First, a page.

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Why Do Swear Words Rarely Contain These Sounds?

A man and a woman stand in a park arguing.
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Researchers at Royal Holloway tested whether there is something special about the sound of swear words.


In the study, Dr Shiri Lev-Ari and Professor Ryan McKay, both from the Department of Psychology at Royal Holloway, invited fluent speakers of Hebrew, Hindi, Hungarian, Korean and Russian to provide the most offensive swear words in their language. They compared the sounds in these words against sounds in other words in those languages.


The first thing they noticed was that a class of sounds called approximants – like L, R, W and Y in English – rarely featured in swear words.


Next, they tested whether people find these sounds unsuitable for swearing. To do so, they created a ‘sweardar’ task. They presented 215 speakers of a variety of languages (Arabic, Chinese, Finnish, French, German, and Spanish) pairs of pseudo foreign words and asked them to guess which of the two pseudo-words was a swear word. The words in each pair were always identical except for one sound (e.g., taju – tayu).


They reasoned that if approximants are less suitable for swearing, pseudo-words containing an approximant would be less likely to be identified as swear words, than matched control words - and that is what the results showed.


Dr Lev-Ari, said: “We tend to think that the sounds of words are arbitrary. After all, there’s nothing window-like about the sounds in the word ‘window’ and in different languages, other sounds are used to express the same meaning, from fenêtre in French to shubak in Arabic. Yet, as our study shows, the sounds of swear words are not arbitrary.”


Prof Ryan McKay added: “It’s striking that, even without knowing a language, people can agree on which words are more likely to be vulgar, and words that contain an approximant are less convincing swear words.”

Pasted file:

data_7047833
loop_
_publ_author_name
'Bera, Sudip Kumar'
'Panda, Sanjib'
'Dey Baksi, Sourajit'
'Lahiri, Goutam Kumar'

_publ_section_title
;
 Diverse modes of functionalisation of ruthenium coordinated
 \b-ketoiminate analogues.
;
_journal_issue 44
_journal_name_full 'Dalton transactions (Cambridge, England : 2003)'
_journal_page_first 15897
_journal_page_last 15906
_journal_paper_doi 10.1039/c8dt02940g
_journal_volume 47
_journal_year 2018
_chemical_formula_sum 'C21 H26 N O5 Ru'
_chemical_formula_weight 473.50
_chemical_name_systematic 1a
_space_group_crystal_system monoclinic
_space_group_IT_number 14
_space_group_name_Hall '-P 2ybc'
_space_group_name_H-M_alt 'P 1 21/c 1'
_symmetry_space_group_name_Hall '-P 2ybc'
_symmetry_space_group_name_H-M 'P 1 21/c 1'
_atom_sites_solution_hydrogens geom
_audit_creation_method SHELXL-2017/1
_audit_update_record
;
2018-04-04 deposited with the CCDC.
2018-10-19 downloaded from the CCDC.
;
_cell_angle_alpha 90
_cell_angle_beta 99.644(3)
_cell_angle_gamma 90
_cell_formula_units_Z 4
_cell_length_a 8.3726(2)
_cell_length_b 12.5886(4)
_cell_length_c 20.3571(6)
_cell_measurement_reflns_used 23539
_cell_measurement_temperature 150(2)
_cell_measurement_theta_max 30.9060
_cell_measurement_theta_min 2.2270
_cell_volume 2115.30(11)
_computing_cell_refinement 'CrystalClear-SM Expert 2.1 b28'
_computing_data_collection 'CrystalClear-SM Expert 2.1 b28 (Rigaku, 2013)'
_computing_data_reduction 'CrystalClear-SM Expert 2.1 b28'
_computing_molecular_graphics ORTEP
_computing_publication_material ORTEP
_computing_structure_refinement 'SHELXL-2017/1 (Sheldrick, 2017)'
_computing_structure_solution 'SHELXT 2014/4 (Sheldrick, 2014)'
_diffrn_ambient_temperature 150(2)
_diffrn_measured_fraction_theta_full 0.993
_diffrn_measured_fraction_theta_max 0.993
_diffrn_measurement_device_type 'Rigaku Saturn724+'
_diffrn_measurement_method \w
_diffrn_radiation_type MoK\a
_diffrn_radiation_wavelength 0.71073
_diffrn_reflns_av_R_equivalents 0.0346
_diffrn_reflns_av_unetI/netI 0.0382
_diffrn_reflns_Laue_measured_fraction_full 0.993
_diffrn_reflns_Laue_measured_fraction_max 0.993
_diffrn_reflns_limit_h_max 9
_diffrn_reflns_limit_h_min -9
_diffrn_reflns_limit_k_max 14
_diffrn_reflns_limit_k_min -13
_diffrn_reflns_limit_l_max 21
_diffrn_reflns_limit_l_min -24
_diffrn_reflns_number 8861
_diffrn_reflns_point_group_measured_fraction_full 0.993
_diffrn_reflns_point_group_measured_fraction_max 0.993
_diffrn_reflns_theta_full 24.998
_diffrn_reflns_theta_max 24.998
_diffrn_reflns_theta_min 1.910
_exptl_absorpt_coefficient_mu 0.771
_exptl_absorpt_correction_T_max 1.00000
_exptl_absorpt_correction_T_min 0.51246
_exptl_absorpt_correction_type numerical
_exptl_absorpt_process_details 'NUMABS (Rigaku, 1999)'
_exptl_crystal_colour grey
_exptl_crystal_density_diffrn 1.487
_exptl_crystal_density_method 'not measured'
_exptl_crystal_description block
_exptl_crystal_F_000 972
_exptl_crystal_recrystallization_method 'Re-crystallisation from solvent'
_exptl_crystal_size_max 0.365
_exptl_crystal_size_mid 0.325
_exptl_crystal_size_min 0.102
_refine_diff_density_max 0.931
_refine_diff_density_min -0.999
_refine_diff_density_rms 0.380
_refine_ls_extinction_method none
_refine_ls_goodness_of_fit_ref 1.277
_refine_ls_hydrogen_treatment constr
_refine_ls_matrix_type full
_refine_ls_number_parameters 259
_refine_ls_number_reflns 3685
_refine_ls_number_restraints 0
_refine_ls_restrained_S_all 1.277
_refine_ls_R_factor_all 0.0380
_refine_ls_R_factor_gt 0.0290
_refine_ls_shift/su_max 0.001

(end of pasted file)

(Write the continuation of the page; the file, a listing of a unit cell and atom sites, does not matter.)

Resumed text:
After discovering that approximant sounds were less suitable for swearing, the academics wondered whether people turn swear words into more polite words by introducing approximants into them.


To test this idea, they examined ‘minced oaths’ - sanitised versions of swear words formed by altering one or more sounds in the original word. For example, changing ‘damn’ to ‘darn’.


They compared all the minced oaths in the Oxford English Dictionary to their original version and found that, as expected, minced oaths contained significantly more approximant sounds than the original swear words (as can be seen in examples such as flipping and frigging).


Altogether this study shows that the sounds in swear words are not arbitrary and that when swearing, you should mind your Ls and Rs, they could dilute the effect of your words.


Reference: Lev-Ari S, McKay R. The sound of swearing: Are there universal patterns in profanity? Psychon Bull Rev. 2022. doi: 10.3758/s13423-022-02202-0


This article has been republished from the following materials. Note: material may have been edited for length and content. For further information, please contact the cited source.



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